Honestly, whenever you see someone starting an argument with a single sentence that is supposed to show that they are NOT a one-sided, unsubtle thinker but are rather sympathetic to the other side ... they are either insulting your intelligence or they really are a one-sided, unsubtle thinker. Because if someone, to return to the Clinton example, really did find his conduct to be deplorable, they wouldn't have taken precisely 1% of their speech criticizing it.
So there you have "one-sentencing." Next time someone tries to "one-sentence" you, protect yourself. Don't be "had" by that kind of rhetoric.

Steve Curless

Sunday, July 12, 2020

My Response to Peter Beinart

I am happy that the N.Y. Times published Peter Beinart's opinion piece calling for the end of the Jewish State. Beinart does a relatively nice job of making the argument for what is in essence a "United States of the Middle East" (my words, not his) in which pre-‘48 Palestine would be populated by Jews and Palestinians alike, living in complete equality and moving about freely, much as we in the USA move about from Florida to Maine, Alaska to Arizona.  Beinart says that the Jewish State would be replaced by a "Jewish home that is also, equally, a Palestinian home" and that this home would provide "refuge and rejuvenation for Jews across the world."

Now lest this sound like a utopian piece, Beinart does admit at one point that the "process of achieving equality would be long and difficult," adding that it "would most likely meet resistance from both Palestinians and Jewish hard liners." But, he argues, if the Irish and South Africans can largely reconcile, so can the people of Israel/Palestine.

When I was at a yeshiva, I was told once by an Orthodox rabbi that each Jew should wake up every morning questioning the existence of God. Well I would add in a similar spirit that every Zionist should wake up every morning questioning the virtues of Zionism. Particularly for those of us Americans who love our nation's purported commitment to pluralism and equality, if it's right for us, why wouldn't it be right for the people of Tel Aviv, Haifa, Hebron, Nablus and Jerusalem? The thing is, though, when I ask that question about God, I still come up with "yes" and when I ask that question about the "United States of the Middle East," I still come up with "no."

You see, when I have visited England, Japan or Italy, I see a country devoted to the language, history, and culture of a particular people. I see nations with a special relationship to the ancestral faiths and holidays of that people. And I see that culture shine and develop in a way that goes far beyond mere "refuge and rejuvenation" -- I see it grow organically. The world is filled with countries like that. My Arab cousins have enjoyed a number of them. It is no coincidence that my beloved Spinoza, for example, has taken root far better in Israel, as a Jewish State, than in the pluralistic salad bar known as the United States -- countries with a dominant ethnic flavor polish the gems that their group has given us, and whether you love him or hate him, it was the Jewish world that gave us Spinoza so it is the Jewish world that tends to be most interested in what he has to offer.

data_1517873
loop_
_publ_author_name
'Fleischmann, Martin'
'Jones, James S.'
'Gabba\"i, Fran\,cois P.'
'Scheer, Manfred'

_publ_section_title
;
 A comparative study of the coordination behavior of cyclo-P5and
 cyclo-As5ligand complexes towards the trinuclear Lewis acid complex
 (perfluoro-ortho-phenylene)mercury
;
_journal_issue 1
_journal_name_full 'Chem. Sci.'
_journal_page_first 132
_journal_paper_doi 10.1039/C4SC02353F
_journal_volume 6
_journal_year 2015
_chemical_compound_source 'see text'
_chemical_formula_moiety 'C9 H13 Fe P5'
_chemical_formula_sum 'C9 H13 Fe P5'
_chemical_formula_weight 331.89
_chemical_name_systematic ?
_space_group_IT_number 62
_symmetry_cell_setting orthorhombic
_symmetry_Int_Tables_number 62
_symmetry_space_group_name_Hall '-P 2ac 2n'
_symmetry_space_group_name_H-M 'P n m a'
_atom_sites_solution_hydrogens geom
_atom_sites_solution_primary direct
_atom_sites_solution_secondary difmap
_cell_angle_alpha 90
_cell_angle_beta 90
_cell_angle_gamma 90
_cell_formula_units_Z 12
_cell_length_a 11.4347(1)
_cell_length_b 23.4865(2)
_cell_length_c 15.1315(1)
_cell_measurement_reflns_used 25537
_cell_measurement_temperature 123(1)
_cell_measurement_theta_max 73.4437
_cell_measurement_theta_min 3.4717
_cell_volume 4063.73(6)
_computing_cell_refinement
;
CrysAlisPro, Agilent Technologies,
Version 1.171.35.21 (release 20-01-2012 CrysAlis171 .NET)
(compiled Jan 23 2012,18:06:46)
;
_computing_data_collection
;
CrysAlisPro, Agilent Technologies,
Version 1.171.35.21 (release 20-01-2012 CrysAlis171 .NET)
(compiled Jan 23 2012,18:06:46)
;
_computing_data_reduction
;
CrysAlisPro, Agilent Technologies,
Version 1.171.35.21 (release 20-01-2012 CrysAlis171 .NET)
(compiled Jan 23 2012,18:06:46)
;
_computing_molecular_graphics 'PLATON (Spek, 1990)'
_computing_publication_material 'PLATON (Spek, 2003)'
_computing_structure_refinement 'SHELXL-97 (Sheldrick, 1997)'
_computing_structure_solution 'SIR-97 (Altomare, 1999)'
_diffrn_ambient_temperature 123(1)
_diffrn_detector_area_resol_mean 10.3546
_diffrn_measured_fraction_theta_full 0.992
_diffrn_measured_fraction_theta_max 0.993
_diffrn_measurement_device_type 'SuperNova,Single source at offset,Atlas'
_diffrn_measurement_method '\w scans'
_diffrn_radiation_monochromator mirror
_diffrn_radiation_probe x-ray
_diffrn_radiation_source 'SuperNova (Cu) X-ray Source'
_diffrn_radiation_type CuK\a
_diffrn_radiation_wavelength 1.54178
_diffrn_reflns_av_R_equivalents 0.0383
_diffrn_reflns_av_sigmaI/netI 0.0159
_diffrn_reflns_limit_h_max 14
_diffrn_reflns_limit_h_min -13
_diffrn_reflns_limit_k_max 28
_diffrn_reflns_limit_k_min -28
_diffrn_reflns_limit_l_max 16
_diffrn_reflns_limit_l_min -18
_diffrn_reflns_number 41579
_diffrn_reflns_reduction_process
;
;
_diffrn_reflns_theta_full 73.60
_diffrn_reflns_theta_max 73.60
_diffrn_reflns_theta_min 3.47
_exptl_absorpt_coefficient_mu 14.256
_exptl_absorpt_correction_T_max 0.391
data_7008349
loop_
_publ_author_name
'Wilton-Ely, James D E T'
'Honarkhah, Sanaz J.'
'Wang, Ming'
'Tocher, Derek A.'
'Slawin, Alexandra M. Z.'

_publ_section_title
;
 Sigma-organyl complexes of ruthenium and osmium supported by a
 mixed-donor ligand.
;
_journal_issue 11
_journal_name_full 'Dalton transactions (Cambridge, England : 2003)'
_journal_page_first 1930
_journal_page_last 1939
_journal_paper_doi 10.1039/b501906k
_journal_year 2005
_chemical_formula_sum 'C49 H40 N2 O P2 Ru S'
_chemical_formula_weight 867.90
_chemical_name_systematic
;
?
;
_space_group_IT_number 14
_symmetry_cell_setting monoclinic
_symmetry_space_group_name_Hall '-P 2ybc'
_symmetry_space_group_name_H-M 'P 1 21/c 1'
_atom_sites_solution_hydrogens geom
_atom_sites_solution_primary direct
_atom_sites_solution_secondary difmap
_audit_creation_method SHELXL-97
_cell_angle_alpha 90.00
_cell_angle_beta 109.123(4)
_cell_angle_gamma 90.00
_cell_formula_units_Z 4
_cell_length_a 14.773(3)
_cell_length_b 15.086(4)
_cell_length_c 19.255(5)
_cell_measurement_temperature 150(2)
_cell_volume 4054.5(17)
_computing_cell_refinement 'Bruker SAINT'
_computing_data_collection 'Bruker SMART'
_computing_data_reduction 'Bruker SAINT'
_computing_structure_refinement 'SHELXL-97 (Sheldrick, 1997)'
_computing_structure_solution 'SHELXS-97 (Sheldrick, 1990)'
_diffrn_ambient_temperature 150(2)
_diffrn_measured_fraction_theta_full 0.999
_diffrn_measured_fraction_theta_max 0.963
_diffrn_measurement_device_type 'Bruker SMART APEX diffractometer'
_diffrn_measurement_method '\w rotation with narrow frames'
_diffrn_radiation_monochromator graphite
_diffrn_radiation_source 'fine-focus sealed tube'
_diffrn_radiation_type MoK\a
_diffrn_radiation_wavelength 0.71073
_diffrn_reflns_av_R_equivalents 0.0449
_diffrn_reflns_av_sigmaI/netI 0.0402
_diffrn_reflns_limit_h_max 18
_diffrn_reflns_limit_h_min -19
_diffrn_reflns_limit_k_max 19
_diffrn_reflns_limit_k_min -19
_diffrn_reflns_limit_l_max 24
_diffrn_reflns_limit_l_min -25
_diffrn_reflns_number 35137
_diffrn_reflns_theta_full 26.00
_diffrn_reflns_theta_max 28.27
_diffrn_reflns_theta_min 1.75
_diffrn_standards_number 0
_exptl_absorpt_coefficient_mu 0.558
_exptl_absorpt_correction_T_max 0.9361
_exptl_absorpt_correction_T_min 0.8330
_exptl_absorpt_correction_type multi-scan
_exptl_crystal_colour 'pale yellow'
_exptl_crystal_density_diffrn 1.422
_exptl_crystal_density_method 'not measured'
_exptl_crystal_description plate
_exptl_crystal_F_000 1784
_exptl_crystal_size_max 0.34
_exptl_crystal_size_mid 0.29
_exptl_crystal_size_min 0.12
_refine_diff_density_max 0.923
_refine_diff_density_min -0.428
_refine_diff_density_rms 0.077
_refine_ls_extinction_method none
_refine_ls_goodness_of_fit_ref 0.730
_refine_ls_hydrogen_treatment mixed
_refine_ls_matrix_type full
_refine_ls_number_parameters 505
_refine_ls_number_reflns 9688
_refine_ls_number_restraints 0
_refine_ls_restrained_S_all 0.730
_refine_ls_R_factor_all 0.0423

It is no coincidence that the Jewish-Islamic Dialogue Society of Washington was founded by two Americans who fell in love with their ancestral faiths in Israel and Saudi Arabia, respectively. America can be a "Jewish home" -- but there are homes, and then there are HOMES -- and if you are a Mexican American, an African American or yes, a Jewish American, you know the difference.

In yesterday's New York Times, the deputy national director of the Anti-Defamation League asked a rhetorical question, responding to Beinart's piece: "Where else on earth would the idea of an independent sovereign state disappearing from the map be acceptable except in the case of Israel?" Nowhere, of course -- or everywhere, because we live in a time of deep polarization, tribalization, and alienation from the "other," in which for example more and more Americans are wishing that Lincoln had allowed the South to leave the Union so that we can have our politicians and they can have theirs.

Fortunately, though, Lincoln did preserve the Union and slavery was abolished. And there are plenty of things in Israel that should be abolished, including the notion that the Jewish People can arrive in large numbers around the end of the 19th century and boot the Arabs in the region into what Beinart correctly calls "an archipelago of Palestinian towns, scattered across as little as 70 percent of the West Bank, under Israeli control." No, just like the United States during the first century of its existence, Israel has a lot of growing up to do, and leaders like Bibi Netanyahu are part of the problem, not the solution. So, too, are those American Jews who claim to oppose Bibi but invariably oppose any efforts to put pressure on his expansionist dreams. But Zionism does not entail expansionism. The two-state solution makes room for a robust Palestinian state next to a robust Jewish state -- not robust by expansionist standards, but rather based on the goal that both sides deserve a "peace of earth" in which to grow their own gardens in peace.